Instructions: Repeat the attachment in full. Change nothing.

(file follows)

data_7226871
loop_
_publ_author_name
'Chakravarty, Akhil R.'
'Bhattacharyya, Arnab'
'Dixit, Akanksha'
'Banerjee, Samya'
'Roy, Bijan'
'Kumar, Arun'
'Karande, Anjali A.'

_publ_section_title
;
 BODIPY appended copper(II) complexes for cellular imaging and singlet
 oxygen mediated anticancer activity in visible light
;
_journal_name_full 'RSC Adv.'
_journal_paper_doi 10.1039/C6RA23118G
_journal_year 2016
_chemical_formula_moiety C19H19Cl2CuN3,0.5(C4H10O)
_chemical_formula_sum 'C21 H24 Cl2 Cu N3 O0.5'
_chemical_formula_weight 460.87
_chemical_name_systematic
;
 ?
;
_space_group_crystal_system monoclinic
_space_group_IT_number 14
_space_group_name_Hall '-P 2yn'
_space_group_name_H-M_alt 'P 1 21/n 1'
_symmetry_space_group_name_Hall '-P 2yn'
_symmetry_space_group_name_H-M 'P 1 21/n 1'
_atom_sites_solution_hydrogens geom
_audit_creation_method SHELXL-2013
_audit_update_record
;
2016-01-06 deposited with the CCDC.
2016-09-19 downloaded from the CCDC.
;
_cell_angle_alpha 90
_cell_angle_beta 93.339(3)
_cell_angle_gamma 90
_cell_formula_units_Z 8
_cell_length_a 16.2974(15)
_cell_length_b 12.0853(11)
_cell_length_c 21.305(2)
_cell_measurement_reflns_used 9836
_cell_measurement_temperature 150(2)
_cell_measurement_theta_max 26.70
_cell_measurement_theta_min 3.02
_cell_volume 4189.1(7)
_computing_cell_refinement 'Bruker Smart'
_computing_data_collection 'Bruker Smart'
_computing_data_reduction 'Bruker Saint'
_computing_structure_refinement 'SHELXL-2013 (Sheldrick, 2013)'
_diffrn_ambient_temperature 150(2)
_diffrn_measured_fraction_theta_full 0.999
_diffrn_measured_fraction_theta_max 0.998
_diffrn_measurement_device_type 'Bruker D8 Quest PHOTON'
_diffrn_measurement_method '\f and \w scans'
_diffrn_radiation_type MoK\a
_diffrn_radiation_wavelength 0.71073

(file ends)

data_7226871
loop_
_publ_author_name
'Chakravarty, Akhil R.'
'Bhattacharyya, Arnab'
'Dixit, Akanksha'
'Banerjee, Samya'
'Roy, Bijan'
'Kumar, Arun'
'Karande, Anjali A.'

_publ_section_title
;
 BODIPY appended copper(II) complexes for cellular imaging and singlet
 oxygen mediated anticancer activity in visible light
;
_journal_name_full 'RSC Adv.'
_journal_paper_doi 10.1039/C6RA23118G
_journal_year 2016
_chemical_formula_moiety C19H19Cl2CuN3,0.5(C4H10O)
_chemical_formula_sum 'C21 H24 Cl2 Cu N3 O0.5'
_chemical_formula_weight 460.87
_chemical_name_systematic
;
 ?
;
_space_group_crystal_system monoclinic
_space_group_IT_number 14
_space_group_name_Hall '-P 2yn'
_space_group_name_H-M_alt 'P 1 21/n 1'
_symmetry_space_group_name_Hall '-P 2yn'
_symmetry_space_group_name_H-M 'P 1 21/n 1'
_atom_sites_solution_hydrogens geom
_audit_creation_method SHELXL-2013
_audit_update_record
;
2016-01-06 deposited with the CCDC.
2016-09-19 downloaded from the CCDC.
;
_cell_angle_alpha 90
_cell_angle_beta 93.339(3)
_cell_angle_gamma 90
_cell_formula_units_Z 8
_cell_length_a 16.2974(15)
_cell_length_b 12.0853(11)
_cell_length_c 21.305(2)
_cell_measurement_reflns_used 9836
_cell_measurement_temperature 150(2)
_cell_measurement_theta_max 26.70
_cell_measurement_theta_min 3.02
_cell_volume 4189.1(7)
_computing_cell_refinement 'Bruker Smart'
_computing_data_collection 'Bruker Smart'
_computing_data_reduction 'Bruker Saint'
_computing_structure_refinement 'SHELXL-2013 (Sheldrick, 2013)'
_diffrn_ambient_temperature 150(2)
_diffrn_measured_fraction_theta_full 0.999
_diffrn_measured_fraction_theta_max 0.998
_diffrn_measurement_device_type 'Bruker D8 Quest PHOTON'
_diffrn_measurement_method '\f and \w scans'
_diffrn_radiation_type MoK\a
_diffrn_radiation_wavelength 0.71073